|Part of London wall walk guide, copyright Museum of London.|
Other blogs has mentioned that panel number 4 should be visible in the small square on Vine Street, but on first inspection nothing was found in this area. I enquired in the Emperor Bar, if they knew of a section of Roman wall, and they readily informed me that is was basically under my feet in the basement of Emperor House, the building that houses the bar and the offices of Field Fisher Waterhouse LLP at the time of writing. So I asked at the main security desk in the glazed foyer about the wall and if access was permitted. A very helpful security guard handed me a leaflet on the Roman Wall and provided me with a name and phone number to call to arrange a visit.
The next day, appointment arranged, I returned to finally see this elusive section of wall.
My contact appeared and guided me along a maze of steps, twisting corridors and fire-doors until we arrived in a rather gloomy and seemingly forgotten part of the buildings basement.
Here what can only be described as a whopping section of wall is located, along with, to my surprise the missing panel number 4 from the original London Wall Walk, propped us against a wall.
|The illusive Panel Number 4|
According to the guide, this section of was revealed in 1979-80 as a 10m (32ft) long and 3m (10ft) high section of city wall, along with a defensive ditch and the foundation a Roman bastion. These bastions were a late addition to the city wall added in the troubled years of the 4th century AD. There were at least twenty-two bastion located along the east section of the wall, spaced evenly approximately 70 yards (64m) apart. This spacing being governed by the range that arrows could be fired to cover each section from bastion to bastion.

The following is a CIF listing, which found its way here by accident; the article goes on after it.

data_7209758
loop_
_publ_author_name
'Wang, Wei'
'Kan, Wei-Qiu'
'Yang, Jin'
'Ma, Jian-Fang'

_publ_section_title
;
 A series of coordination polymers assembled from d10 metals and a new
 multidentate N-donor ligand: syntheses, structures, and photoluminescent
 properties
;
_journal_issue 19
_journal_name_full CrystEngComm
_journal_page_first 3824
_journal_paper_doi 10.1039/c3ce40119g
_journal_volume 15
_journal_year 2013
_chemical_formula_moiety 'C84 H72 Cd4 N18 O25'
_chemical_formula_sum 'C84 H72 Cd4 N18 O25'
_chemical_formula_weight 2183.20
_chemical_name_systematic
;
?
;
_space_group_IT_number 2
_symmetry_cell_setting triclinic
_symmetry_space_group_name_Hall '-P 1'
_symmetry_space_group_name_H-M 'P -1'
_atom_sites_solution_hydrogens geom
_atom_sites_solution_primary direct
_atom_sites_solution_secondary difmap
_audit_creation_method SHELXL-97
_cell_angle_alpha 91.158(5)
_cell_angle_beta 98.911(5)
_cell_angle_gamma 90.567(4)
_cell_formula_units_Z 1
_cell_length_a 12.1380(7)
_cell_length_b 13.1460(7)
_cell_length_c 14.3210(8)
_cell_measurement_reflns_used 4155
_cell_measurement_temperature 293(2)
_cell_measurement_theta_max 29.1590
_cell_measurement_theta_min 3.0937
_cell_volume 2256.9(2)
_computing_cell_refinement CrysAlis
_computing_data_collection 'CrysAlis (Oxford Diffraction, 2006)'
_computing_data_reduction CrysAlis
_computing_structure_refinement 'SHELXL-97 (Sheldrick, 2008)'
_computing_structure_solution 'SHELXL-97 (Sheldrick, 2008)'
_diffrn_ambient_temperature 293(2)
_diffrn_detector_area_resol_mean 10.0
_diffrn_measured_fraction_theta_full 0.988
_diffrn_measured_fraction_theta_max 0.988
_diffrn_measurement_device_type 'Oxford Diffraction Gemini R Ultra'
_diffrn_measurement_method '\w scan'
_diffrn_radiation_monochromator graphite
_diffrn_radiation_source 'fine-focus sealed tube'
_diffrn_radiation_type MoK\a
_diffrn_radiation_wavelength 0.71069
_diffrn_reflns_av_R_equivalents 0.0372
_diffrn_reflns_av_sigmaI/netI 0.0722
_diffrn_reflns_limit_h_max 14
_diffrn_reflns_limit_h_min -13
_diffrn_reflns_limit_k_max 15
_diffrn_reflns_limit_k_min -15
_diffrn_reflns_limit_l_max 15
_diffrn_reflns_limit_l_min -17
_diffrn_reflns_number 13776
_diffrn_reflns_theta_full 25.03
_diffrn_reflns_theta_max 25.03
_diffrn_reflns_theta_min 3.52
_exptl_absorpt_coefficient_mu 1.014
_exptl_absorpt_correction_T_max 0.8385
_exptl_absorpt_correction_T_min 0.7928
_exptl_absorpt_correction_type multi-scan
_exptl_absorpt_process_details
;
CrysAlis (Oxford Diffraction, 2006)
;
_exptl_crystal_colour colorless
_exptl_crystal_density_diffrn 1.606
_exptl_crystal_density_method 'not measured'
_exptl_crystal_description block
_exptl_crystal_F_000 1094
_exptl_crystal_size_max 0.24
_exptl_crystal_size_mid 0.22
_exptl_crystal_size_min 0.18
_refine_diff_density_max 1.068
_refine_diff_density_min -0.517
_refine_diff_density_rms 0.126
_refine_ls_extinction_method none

|The wall taken facing SW.|
The bastion base protrudes by a about 4m-5m (12-15ft) from the wall and is clearly visible in the picture above and below. It is interesting to note how the main section of the wall has been underpinned on modern concrete blocks set on a brick base. The original Roman ground-level sandstone plinth is clearly visible sitting on the underpinning, as well as the red tile courses. Some of the original rag-stone facing has been disturbed, which can be seen as more modern brick abutments and smaller less ordered in-filling. On the information panel theses sections are drawn as empty.
|Roman Wall, Emperor House, taken facing NW.|
The basement was otherwise like any other basement, a dumping ground for old desks and chairs, and the majesty of the this unique piece of history sadly not given the showcase it once had enjoyed.
|Roman Wall, Emperor House, taken facing N.|
Interestingly as I am posting this I notice that the wall is bathed in decent natural light and in fact no artificial lighting was on in that part of the basement. This must mean there is partial visibility from above this section, which I guess is from the rear loading bay of the Emperor House, which is accessed from Jewry Street.
And finally, for now, at meeting point of Jewry St and Crutched Friars there is another clue to the history of the area. Can you tell what it is yet? I have a plan to visit this building at a later date... Update: Read Part 3
For more general background information on the city wall and Roman London please refer to the Museum of London's web site on this topic. Better still, go make a personal visit to this often overlooked but truly excellent (and free) museum.
Museum of London - Site Record for Emperor House
nosilleg's blog with Google Map of the Wall Walk